Monday, April 11, 2016

Monday roundup (04-11-16)

Negative rates could fuel fresh 'boom and bust', IMF warns (The Telegraph)

‘Europe has to change course’: Greece and Portugal unite to lambast EU (The Telegraph)

ECB seeks to mollify Germany after dispute over 'helicopter money' (Reuters) Mario Bothers: Germany Takes Aim at the European Central Bank: Business and political leaders in Germany are increasingly frustrated with the monetary policies of European Central Bank head Mario Draghi. Recently, the confrontation has threatened to become damaging to the euro zone. (Spiegel Online)

Italy Forms $5.7 Billion Fund to End Doubts About Banking System (Bloomberg)

Weak UK industry data set to weigh on economic growth: Crude steel production falls to lowest since December 2008 while manufacturing output drops 1.8% year on year (The Guardian) U.K. Economy May Be Heading for Its Worst Quarter Since 2012 (Bloomberg)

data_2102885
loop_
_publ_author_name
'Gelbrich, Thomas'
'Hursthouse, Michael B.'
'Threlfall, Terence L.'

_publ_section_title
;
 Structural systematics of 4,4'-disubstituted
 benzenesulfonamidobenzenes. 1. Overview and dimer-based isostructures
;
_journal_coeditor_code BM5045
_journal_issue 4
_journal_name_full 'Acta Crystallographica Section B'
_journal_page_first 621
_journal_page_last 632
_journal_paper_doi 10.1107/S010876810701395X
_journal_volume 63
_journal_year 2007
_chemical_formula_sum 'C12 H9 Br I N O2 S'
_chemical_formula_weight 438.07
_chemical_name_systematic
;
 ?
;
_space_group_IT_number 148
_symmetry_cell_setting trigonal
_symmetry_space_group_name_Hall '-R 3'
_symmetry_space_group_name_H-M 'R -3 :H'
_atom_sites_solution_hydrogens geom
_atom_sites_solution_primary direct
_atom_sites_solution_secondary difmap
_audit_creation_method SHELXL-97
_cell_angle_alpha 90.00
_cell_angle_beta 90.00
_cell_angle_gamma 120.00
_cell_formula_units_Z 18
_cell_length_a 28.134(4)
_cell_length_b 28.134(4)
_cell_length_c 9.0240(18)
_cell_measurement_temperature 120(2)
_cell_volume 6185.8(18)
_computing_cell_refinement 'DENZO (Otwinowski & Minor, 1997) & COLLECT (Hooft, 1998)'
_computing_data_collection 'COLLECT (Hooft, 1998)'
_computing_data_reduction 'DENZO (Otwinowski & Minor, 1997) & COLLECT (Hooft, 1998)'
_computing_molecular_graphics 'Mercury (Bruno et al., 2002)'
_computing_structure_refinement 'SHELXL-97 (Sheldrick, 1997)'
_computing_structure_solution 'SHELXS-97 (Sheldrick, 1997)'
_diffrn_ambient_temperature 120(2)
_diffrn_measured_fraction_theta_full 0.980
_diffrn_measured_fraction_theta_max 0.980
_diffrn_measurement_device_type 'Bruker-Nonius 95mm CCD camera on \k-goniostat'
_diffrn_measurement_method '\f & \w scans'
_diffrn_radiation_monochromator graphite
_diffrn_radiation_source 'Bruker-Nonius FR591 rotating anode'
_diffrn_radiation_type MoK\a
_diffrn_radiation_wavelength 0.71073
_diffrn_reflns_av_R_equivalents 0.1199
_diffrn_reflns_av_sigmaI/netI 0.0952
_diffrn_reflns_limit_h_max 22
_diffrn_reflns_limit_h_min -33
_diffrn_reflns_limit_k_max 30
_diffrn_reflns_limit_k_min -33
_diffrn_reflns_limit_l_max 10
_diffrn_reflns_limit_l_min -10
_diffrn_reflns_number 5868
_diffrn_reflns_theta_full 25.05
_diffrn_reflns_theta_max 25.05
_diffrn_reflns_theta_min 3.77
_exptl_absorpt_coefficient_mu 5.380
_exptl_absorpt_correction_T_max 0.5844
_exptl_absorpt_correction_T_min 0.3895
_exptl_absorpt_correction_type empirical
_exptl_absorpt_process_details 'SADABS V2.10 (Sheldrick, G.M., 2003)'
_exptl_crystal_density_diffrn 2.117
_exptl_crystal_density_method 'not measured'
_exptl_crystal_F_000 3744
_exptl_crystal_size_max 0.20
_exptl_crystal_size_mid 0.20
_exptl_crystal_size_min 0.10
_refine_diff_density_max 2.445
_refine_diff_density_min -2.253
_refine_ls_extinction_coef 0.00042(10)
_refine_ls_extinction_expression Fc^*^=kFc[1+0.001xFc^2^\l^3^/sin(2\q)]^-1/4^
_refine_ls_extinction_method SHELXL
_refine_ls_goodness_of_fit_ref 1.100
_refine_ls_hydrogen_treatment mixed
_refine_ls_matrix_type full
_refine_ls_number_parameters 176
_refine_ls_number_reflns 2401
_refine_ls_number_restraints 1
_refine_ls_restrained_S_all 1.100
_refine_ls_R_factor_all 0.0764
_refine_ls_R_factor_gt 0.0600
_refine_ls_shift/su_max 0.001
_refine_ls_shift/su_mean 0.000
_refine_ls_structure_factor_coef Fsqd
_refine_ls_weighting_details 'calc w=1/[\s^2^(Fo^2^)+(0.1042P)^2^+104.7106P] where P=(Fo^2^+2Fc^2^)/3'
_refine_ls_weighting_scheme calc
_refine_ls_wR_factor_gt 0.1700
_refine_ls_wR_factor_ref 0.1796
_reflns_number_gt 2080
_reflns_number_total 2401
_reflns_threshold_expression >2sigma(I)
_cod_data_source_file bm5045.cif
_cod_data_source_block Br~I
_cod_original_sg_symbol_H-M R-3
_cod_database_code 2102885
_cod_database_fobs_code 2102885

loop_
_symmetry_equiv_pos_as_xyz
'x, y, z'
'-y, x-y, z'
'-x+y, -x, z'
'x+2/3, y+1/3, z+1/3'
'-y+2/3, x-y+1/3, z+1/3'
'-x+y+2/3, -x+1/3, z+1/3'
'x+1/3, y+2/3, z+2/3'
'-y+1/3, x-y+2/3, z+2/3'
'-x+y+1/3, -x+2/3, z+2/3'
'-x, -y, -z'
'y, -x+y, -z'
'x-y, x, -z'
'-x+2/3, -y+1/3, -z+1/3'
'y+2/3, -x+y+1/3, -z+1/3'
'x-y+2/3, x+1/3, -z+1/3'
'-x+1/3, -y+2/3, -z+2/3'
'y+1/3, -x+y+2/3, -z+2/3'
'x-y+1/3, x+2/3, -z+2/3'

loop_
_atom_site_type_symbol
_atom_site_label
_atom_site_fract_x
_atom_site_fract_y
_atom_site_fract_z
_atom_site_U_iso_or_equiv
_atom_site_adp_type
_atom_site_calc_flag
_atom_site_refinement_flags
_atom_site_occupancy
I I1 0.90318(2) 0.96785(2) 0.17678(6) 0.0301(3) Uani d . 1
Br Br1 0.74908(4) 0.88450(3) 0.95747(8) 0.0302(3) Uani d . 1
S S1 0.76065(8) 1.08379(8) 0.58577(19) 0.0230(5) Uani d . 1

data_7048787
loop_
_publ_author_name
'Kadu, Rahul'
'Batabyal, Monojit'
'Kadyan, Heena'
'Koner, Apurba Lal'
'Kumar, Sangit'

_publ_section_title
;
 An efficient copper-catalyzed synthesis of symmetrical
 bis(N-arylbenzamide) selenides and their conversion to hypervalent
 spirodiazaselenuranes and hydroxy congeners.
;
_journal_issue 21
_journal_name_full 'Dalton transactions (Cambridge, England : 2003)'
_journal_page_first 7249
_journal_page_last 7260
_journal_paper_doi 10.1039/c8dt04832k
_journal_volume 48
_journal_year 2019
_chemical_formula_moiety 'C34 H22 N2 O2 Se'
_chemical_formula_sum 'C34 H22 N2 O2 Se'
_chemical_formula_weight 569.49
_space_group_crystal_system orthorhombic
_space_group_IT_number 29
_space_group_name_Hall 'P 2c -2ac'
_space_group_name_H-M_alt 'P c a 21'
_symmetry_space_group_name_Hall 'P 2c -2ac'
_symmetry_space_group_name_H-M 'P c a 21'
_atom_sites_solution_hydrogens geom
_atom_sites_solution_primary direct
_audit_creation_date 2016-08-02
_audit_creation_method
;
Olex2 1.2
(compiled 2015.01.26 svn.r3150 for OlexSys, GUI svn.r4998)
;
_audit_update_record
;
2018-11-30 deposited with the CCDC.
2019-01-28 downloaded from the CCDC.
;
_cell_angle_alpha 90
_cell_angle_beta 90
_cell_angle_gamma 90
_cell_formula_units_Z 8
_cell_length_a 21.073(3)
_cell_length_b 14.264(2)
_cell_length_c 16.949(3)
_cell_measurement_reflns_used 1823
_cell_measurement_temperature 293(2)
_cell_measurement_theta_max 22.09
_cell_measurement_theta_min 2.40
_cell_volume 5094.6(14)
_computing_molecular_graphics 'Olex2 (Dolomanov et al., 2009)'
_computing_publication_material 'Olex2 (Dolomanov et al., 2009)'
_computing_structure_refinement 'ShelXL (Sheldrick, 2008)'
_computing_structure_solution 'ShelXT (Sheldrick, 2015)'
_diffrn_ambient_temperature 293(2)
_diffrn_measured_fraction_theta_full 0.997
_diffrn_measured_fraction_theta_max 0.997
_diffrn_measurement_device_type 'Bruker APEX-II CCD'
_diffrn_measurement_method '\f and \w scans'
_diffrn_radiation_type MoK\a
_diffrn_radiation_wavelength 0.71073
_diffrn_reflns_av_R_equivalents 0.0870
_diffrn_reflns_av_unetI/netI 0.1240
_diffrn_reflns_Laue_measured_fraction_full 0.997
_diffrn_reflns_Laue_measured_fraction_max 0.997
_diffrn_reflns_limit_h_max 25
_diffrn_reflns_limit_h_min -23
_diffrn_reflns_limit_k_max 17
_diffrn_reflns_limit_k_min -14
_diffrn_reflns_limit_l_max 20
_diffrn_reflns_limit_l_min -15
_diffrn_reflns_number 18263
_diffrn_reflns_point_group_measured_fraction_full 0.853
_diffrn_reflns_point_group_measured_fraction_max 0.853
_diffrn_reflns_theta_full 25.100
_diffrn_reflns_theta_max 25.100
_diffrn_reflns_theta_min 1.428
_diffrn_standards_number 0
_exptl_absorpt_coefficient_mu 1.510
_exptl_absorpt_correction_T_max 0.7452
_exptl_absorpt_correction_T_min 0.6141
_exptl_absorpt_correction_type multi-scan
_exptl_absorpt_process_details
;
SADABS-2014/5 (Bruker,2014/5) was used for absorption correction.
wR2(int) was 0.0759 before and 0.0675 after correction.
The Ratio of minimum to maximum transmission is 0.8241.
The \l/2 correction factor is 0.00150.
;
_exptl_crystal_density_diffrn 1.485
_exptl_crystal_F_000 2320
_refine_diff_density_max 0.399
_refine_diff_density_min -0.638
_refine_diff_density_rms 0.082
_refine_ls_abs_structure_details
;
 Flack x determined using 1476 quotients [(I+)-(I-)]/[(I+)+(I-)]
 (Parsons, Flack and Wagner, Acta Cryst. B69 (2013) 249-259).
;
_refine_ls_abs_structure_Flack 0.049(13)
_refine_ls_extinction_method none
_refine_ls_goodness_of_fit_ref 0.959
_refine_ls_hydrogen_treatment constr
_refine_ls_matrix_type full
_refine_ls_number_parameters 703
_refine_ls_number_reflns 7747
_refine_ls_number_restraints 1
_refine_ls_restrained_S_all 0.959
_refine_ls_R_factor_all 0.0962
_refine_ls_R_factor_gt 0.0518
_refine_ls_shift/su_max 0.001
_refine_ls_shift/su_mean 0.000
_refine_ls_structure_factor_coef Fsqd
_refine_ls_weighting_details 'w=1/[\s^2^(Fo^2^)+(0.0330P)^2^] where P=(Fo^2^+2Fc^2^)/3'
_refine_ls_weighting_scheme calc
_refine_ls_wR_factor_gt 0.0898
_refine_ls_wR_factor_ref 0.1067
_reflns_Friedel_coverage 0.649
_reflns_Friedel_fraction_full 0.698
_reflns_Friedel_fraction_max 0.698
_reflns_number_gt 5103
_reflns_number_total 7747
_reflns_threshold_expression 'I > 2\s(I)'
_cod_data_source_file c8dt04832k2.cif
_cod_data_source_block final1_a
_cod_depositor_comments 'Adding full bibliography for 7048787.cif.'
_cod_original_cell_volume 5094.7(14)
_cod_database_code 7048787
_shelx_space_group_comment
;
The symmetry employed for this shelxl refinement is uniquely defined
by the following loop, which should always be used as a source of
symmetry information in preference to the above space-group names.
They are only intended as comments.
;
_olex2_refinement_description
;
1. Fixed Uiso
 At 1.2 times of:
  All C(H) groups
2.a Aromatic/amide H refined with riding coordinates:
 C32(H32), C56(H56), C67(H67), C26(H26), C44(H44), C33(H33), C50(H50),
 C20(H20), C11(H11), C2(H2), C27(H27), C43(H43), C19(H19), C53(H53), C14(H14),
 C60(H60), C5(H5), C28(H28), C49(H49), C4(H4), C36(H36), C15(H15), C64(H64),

Olivier Blanchard eyes ugly 'end game' for Japan on debt spiral by Ambrose Evans-Pritchard (The Telegraph)

The worrying market denial about Japan (The Hill blogs)

Japan Desperately Needs a Stronger Dollar, China Desperately Wants a Weaker Dollar: The Fed Can't Please Both by Charles Hugh Smith (of two minds blog)

Obama can appoint Merrick Garland to the [United States] Supreme Court if the Senate does nothing (The Washington Post)

Goldman Sachs to pay $5 billion in U.S. Justice Dept mortgage bond pact (Reuters) Goldman Mortgage Settlement Is Much Less Than Meets the Eye (The New York Times blogs)

Marine Harvest to cut 500 jobs in Chile (Marketwatch)

     The aim of this blog is to show (mostly from reports in mainstream respected news sources) that there is reason to believe that both the United States and the global economies remain fragile in the wake of the financial crisis of 2008 and that a number of threats exist today that could, if they worsened, bring about economic depression -- not just a minor depression, but a depression worse than the Great Depression. Key threats include excessive risk-taking by financial firms, unchecked by effective regulation; the continued existence of "too big to fail" institutions; and most especially, the amassing of levels of public and private debt which could become unsustainable.

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